The Sequoia pitch deck template has been viewed by hundreds of thousands of startup founders that are preparing their pitch deck.
It started as a simple blog post that some smart cookie turned into a very simple series of slides. Sometimes the best things in life are super simple.
Now yes, Sequoia are a big deal and yes they know what they are talking about but no… you’re not going to learn a massive amount when it comes to what to actually write and the narrative you want to tell. This is, however, a nice quick read for you to start building a framework upon which to build you frame of reference
The back story on the Sequoia pitch deck template
So what is the back story with the pitch deck template? In Sequoia’s words:
When Brian, Joe and Nate founded Airbnb, they had an air mattress, entrepreneurial passion, and a vision for reinventing travel and hospitality, but no clear idea how to approach VCs or how to craft a pitch deck.
They came across Sequoia’s guide for how to write a business plan and the rest is history. They made a great deck.
But it wasn’t really the slides we liked—it was their ideas, the clarity of their thinking, and the scope of their ambition. We love partnering with founders hell-bent on bringing an idea to life that conventional wisdom deems impossible. And we love to partner early— when an idea is newly formed and has the maximal room to grow.
So they shared their guide to pitching (with a few refinements from years of use).
Investors have a short attention span
Investors will give you the most attention at the start of your pitch.
A rookie mistake is to assume that if you have scheduled an hour-long meeting, you will get an hour of attention. #fail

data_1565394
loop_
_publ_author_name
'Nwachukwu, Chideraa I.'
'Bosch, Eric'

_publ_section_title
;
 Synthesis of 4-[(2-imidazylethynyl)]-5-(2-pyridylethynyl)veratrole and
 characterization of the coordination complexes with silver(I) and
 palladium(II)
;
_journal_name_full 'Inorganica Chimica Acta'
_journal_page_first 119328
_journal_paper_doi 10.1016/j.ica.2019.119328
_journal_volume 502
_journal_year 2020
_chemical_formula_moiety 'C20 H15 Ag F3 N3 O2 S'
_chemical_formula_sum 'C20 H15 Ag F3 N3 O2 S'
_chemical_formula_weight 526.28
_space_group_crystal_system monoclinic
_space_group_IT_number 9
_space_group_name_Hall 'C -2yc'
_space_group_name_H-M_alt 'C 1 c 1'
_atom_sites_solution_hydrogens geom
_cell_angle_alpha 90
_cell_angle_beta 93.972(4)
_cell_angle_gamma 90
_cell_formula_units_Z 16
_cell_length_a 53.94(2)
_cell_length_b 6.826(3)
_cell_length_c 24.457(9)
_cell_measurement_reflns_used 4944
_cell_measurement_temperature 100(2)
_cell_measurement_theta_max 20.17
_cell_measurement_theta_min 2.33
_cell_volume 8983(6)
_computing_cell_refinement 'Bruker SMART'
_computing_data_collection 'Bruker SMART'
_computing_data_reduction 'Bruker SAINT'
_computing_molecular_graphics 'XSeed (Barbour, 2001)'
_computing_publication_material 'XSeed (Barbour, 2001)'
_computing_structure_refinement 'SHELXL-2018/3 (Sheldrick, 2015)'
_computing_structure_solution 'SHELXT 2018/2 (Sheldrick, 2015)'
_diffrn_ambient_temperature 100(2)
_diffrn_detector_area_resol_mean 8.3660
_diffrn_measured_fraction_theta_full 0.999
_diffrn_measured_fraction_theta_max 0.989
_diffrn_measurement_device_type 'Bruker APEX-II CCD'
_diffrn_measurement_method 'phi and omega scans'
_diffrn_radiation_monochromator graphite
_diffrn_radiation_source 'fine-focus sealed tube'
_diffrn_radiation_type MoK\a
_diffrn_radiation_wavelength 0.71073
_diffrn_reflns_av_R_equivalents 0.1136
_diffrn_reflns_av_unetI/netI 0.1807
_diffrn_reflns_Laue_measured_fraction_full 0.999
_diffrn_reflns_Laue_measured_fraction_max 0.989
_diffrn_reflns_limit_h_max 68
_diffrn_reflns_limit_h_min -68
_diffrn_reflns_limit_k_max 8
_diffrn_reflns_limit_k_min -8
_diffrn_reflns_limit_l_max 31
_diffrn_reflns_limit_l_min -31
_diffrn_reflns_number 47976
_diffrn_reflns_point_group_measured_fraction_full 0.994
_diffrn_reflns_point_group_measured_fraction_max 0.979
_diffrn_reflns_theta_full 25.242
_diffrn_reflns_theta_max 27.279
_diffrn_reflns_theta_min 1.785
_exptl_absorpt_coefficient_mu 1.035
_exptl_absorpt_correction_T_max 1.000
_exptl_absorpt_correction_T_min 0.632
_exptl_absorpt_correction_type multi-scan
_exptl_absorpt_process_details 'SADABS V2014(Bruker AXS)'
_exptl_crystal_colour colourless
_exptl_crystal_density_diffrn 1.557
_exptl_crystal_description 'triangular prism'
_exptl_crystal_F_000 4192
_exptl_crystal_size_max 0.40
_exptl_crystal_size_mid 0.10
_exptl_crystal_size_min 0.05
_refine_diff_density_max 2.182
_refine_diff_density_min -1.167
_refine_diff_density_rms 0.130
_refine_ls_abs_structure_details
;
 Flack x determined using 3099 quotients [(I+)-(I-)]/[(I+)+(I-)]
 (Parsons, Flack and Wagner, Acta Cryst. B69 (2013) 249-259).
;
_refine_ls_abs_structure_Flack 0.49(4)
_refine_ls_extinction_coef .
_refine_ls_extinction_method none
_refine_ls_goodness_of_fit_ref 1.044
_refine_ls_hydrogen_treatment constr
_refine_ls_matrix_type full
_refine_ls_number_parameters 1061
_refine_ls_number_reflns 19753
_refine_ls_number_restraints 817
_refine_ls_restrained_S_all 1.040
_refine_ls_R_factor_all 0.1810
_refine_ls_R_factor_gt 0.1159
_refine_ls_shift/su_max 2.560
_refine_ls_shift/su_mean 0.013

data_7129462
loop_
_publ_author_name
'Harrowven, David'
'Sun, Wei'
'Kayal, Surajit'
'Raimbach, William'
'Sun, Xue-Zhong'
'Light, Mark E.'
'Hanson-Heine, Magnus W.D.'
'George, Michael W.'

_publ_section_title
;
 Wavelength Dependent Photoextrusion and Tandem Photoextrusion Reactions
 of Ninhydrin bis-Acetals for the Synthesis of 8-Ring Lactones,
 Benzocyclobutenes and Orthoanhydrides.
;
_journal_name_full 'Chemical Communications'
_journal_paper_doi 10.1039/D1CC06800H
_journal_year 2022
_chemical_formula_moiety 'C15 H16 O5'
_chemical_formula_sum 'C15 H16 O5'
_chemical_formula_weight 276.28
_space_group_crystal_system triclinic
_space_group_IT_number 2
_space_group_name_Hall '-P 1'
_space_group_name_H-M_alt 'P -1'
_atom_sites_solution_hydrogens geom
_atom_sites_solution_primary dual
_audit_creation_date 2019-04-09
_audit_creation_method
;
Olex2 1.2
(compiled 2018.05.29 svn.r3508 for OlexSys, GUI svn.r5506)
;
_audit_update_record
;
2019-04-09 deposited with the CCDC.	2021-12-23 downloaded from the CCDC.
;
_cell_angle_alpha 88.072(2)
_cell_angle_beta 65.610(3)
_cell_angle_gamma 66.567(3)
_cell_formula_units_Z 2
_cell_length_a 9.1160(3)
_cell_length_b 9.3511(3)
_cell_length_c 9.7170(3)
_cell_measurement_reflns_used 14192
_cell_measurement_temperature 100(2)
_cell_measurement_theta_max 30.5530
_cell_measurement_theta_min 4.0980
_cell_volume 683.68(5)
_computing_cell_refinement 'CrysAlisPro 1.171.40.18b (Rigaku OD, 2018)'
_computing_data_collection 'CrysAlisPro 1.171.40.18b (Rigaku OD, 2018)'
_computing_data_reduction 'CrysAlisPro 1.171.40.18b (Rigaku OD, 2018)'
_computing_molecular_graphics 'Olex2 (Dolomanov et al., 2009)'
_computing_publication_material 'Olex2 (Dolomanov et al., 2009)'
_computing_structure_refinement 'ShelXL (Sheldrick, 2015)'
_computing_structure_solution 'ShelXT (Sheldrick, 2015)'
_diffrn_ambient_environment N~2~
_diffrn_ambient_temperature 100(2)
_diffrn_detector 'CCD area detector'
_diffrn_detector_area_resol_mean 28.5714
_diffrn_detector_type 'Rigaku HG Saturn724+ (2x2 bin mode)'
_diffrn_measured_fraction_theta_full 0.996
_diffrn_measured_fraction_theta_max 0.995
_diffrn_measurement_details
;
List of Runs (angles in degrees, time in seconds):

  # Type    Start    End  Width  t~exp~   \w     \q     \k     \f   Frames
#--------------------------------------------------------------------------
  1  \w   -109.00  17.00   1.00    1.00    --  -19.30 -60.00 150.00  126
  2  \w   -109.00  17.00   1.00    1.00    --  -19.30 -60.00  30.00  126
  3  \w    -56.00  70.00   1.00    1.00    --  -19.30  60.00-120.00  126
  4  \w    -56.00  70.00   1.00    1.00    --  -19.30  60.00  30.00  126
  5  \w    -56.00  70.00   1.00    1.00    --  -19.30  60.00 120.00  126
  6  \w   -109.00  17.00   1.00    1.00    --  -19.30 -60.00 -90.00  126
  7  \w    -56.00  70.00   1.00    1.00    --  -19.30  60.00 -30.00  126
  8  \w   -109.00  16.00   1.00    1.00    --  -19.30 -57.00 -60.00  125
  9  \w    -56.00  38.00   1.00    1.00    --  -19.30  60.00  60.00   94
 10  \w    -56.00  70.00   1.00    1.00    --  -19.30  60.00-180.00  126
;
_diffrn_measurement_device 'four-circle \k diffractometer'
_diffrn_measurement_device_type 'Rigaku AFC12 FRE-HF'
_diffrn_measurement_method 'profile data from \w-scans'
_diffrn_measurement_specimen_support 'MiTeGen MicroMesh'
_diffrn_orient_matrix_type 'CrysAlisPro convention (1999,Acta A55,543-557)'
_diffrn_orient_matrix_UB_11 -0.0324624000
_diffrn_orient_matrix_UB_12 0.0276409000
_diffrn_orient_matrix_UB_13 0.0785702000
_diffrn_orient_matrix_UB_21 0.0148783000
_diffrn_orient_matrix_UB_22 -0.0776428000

The typical attention span in an hour-long meeting will follow this curve most of the time.
Understand this when you think about the order and priority of the information you want to communicate to venture capitalists.
You have five minutes to earn attention for the rest of the meeting. If you can’t get them thinking ‘Ok, this might be interesting’ they may even call an end to the meeting and say ‘come back when you have more traction.’ Founders LOVE hearing that. Not.
For the love of god, make sure in the first few minutes investors are crystal clear what you actually do! It’s crazy how many founders forget to actually do that. You know your business- everyone else does not!
- Company Purpose
- Why Now
- Market Size
- Business Model
Start here: define your company in a single declarative sentence. This is harder than it looks. It’s easy to get caught up listing features instead of communicating your mission.
I personally like using and x for y (Just don’t use Uber!) and then a simple explanation.
‘Visions’ might work in America, but in most places investors might think it is naff. Invetors would prefer to know the insight you identified and how you are proving that out.